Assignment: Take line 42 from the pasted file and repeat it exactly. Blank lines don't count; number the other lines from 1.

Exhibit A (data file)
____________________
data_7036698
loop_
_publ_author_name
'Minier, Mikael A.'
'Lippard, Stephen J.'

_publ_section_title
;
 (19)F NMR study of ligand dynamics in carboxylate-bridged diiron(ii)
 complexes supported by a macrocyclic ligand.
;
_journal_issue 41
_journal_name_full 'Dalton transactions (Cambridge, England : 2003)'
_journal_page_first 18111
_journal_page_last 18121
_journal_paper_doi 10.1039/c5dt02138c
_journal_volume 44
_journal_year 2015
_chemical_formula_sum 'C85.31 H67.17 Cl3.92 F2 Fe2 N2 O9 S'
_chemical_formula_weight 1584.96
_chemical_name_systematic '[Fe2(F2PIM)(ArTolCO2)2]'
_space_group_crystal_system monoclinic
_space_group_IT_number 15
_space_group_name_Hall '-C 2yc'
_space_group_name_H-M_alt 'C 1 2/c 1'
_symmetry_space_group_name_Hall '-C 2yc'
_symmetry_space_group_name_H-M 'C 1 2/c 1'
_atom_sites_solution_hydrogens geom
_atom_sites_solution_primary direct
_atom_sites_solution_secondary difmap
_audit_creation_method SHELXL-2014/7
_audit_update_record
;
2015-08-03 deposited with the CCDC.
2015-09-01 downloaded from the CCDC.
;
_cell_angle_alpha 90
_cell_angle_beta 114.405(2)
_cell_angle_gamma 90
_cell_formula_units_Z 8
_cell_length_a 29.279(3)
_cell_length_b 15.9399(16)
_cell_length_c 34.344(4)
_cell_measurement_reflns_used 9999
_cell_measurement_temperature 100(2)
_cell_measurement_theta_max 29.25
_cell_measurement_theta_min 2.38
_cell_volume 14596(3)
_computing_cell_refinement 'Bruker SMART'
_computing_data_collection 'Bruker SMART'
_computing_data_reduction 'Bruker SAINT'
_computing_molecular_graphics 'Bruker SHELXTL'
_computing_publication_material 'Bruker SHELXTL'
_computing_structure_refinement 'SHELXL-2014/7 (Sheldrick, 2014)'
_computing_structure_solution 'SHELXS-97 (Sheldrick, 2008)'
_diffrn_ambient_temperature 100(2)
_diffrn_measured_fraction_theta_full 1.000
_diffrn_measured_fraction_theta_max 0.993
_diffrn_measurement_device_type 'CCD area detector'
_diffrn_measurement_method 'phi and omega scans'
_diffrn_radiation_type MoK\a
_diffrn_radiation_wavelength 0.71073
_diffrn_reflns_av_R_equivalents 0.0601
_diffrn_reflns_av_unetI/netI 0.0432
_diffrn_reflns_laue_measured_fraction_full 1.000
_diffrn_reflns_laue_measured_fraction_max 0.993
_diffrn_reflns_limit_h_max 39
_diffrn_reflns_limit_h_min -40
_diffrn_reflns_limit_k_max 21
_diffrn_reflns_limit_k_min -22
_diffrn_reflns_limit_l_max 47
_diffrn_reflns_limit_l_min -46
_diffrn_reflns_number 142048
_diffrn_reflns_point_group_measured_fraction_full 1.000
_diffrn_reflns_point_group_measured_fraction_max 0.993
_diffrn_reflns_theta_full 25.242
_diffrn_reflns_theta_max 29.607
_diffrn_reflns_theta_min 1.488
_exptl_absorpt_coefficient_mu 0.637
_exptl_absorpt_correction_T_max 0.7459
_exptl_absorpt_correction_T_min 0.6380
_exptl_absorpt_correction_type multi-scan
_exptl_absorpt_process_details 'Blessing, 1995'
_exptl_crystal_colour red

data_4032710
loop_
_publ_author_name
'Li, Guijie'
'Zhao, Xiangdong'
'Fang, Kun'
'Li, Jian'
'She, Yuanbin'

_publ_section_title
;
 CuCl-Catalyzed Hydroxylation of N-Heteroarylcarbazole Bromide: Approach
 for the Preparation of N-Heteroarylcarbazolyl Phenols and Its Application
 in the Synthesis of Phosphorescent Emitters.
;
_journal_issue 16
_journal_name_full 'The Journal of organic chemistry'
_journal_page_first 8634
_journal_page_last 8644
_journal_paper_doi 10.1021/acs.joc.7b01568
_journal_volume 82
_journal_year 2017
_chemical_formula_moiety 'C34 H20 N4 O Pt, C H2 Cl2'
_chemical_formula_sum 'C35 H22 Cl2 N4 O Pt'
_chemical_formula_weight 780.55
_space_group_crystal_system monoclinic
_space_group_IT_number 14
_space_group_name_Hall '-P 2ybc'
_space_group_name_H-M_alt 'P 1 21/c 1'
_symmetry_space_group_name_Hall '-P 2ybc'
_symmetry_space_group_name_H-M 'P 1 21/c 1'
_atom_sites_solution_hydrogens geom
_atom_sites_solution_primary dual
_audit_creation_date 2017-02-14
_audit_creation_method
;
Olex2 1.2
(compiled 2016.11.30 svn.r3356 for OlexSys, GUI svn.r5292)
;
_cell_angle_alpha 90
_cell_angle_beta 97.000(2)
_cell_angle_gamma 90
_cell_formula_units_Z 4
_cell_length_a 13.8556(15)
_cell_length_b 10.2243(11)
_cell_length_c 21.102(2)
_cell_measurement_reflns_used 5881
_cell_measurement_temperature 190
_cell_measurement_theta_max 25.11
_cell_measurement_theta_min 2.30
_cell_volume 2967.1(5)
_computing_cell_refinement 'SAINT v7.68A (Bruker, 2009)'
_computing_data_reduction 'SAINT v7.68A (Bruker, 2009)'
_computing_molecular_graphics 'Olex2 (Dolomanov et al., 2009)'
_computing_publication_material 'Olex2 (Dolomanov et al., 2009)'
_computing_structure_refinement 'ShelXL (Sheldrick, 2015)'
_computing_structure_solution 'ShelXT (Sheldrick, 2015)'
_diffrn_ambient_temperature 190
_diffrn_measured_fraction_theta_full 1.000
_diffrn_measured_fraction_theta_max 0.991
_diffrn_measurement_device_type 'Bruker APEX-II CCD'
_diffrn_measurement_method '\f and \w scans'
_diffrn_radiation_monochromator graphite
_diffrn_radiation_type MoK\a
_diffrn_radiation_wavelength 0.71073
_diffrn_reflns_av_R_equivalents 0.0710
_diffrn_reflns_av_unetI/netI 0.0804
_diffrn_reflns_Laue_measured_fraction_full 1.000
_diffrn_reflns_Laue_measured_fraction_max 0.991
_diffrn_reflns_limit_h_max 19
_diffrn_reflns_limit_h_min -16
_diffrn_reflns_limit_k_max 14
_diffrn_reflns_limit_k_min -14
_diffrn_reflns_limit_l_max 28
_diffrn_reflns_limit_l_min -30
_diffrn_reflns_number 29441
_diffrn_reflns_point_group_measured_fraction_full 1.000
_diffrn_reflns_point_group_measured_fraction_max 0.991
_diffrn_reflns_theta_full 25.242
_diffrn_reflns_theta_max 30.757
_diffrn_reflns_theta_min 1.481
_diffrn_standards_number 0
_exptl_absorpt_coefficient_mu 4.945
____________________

_cell_length_c 34.344(4)